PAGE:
The male germ cell gene regulator CTCFL is functionally different from CTCF and binds CTCF-like consensus sites in a nucleosome composition-dependent manner
1 Department of Cell Biology Erasmus Medical Center, Rotterdam, The Netherlands
2 Institut für Genetik, Justus-Liebig-Universität, Giessen, Heinrich-Buff-Ring 58-62, 35392, Giessen, Germany
3 Computational Biology Unit, Bergen Center for Computational Science, University of Bergen, Thormøhlensgate 55, N-5008, Bergen, Norway
4 Department of Molecular Biology, Instituto de Biomedicina y Biotecnología de Cantabria, IBBTEC Universidad de Cantabria-CSIC-IDICAN, Santander, Spain
5 Cell Cycle, Stem Cell Fate and Cancer Laboratory, Fundación Marqués de Valdecilla (IFIMAV), Santander, Spain
6 Center for Biomics Erasmus Medical Center, Rotterdam, The Netherlands
7 Department of Reproduction and Development Erasmus Medical Center, Rotterdam, The Netherlands
8 Cancer Genomics Center, NGI, Rotterdam, The Netherlands
9 Center for Biomedical Genetics, Rotterdam, The Netherlands
Epigenetics & Chromatin 2012, 5:8 doi:10.1186/1756-8935-5-8Published: 18 June 2012
CTCF is a highly conserved and essential zinc finger protein expressed in virtually all cell types. In conjunction with cohesin, it organizes chromatin into loops, thereby regulating gene expression and epigenetic events. The function of CTCFL or BORIS, the testis-specific paralog of CTCF, is less clear.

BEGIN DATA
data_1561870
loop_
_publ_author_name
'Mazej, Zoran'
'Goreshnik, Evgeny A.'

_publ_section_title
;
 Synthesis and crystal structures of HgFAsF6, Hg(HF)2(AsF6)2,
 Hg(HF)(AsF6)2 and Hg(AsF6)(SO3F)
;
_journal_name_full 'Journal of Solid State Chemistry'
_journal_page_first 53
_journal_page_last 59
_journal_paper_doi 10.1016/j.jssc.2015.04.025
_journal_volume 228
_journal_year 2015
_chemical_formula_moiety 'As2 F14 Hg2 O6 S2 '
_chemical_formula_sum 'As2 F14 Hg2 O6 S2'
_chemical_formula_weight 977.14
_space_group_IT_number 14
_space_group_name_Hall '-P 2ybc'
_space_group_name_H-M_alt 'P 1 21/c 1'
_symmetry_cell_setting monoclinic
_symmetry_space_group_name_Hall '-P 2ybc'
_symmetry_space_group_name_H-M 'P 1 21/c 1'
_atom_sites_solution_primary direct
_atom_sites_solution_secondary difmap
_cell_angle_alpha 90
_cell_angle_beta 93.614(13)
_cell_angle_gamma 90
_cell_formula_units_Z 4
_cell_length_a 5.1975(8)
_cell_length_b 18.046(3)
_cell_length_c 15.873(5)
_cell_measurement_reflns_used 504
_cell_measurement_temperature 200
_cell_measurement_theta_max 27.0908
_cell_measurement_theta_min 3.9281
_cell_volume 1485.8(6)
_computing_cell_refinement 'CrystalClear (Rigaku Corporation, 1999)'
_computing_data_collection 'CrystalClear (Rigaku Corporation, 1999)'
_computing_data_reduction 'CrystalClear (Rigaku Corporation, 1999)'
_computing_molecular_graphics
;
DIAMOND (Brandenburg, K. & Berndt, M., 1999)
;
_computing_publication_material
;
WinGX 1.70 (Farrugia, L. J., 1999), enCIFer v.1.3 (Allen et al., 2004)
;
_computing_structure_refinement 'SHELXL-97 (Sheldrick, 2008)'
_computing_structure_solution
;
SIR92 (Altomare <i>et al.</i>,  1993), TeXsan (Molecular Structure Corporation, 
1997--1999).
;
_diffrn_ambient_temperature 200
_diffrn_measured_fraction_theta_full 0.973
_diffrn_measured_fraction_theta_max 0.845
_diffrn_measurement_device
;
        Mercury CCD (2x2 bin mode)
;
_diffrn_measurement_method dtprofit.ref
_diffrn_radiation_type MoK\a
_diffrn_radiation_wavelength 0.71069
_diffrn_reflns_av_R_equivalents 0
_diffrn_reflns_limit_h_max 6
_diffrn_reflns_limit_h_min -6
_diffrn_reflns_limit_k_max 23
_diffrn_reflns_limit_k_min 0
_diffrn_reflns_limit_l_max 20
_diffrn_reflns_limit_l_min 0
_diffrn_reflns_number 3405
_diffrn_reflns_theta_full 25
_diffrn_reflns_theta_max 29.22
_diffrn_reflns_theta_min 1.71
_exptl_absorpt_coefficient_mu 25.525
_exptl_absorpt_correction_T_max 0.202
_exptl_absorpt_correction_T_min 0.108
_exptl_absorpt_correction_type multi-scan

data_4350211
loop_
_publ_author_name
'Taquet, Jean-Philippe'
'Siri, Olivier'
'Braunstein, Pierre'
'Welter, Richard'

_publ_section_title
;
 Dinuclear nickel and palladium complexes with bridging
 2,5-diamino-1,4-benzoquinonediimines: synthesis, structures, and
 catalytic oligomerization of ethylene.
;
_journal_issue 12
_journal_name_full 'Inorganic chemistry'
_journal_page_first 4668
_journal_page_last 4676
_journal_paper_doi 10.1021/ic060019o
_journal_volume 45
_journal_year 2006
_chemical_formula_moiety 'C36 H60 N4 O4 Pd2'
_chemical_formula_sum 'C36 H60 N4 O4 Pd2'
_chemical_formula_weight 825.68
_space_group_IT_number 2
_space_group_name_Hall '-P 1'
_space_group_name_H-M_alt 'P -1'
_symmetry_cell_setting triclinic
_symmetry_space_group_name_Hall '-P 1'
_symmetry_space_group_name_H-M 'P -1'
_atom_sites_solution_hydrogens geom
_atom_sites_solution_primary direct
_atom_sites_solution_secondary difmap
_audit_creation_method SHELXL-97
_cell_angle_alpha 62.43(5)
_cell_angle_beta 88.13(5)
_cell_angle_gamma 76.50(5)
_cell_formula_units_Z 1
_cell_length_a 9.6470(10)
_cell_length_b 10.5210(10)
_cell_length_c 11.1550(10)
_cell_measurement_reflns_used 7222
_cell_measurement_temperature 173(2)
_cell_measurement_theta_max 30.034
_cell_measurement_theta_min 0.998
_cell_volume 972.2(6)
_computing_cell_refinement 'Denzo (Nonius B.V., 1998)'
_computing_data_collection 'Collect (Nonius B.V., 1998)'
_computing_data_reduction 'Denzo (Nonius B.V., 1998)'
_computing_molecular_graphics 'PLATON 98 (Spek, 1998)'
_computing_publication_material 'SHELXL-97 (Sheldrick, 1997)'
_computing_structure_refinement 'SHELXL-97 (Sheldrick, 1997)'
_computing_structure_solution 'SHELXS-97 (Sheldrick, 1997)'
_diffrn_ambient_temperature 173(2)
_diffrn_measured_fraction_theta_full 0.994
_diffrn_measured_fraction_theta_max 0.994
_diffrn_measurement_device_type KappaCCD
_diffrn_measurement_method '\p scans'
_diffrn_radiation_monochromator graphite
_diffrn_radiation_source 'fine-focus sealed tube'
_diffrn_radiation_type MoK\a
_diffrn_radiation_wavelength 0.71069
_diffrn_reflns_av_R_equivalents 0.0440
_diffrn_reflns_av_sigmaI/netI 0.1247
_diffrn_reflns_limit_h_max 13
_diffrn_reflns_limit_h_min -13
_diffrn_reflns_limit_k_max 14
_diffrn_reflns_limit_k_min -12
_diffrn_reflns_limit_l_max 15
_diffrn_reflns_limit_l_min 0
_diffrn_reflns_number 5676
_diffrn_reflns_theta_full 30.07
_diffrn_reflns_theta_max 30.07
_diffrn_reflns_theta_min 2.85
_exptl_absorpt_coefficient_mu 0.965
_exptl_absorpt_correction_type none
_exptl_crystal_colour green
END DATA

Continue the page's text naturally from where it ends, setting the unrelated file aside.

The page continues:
Using immunohistochemistry on testis sections and fluorescence-based microscopy on intact live seminiferous tubules, we show that CTCFL is only transiently present during spermatogenesis, prior to the onset of meiosis, when the protein co-localizes in nuclei with ubiquitously expressed CTCF. CTCFL distribution overlaps completely with that of Stra8, a retinoic acid-inducible protein essential for the propagation of meiosis. We find that absence of CTCFL in mice causes sub-fertility because of a partially penetrant testicular atrophy. CTCFL deficiency affects the expression of a number of testis-specific genes, including Gal3st1 and Prss50. Combined, these data indicate that CTCFL has a unique role in spermatogenesis. Genome-wide RNA expression studies in ES cells expressing a V5- and GFP-tagged form of CTCFL show that genes that are downregulated in CTCFL-deficient testis are upregulated in ES cells. These data indicate that CTCFL is a male germ cell gene regulator. Furthermore, genome-wide DNA-binding analysis shows that CTCFL binds a consensus sequence that is very similar to that of CTCF. However, only ~3,700 out of the ~5,700 CTCFL- and ~31,000 CTCF-binding sites overlap. CTCFL binds promoters with loosely assembled nucleosomes, whereas CTCF favors consensus sites surrounded by phased nucleosomes. Finally, an ES cell-based rescue assay shows that CTCFL is functionally different from CTCF.
Our data suggest that nucleosome composition specifies the genome-wide binding of CTCFL and CTCF. We propose that the transient expression of CTCFL in spermatogonia and preleptotene spermatocytes serves to occupy a subset of promoters and maintain the expression of male germ cell genes.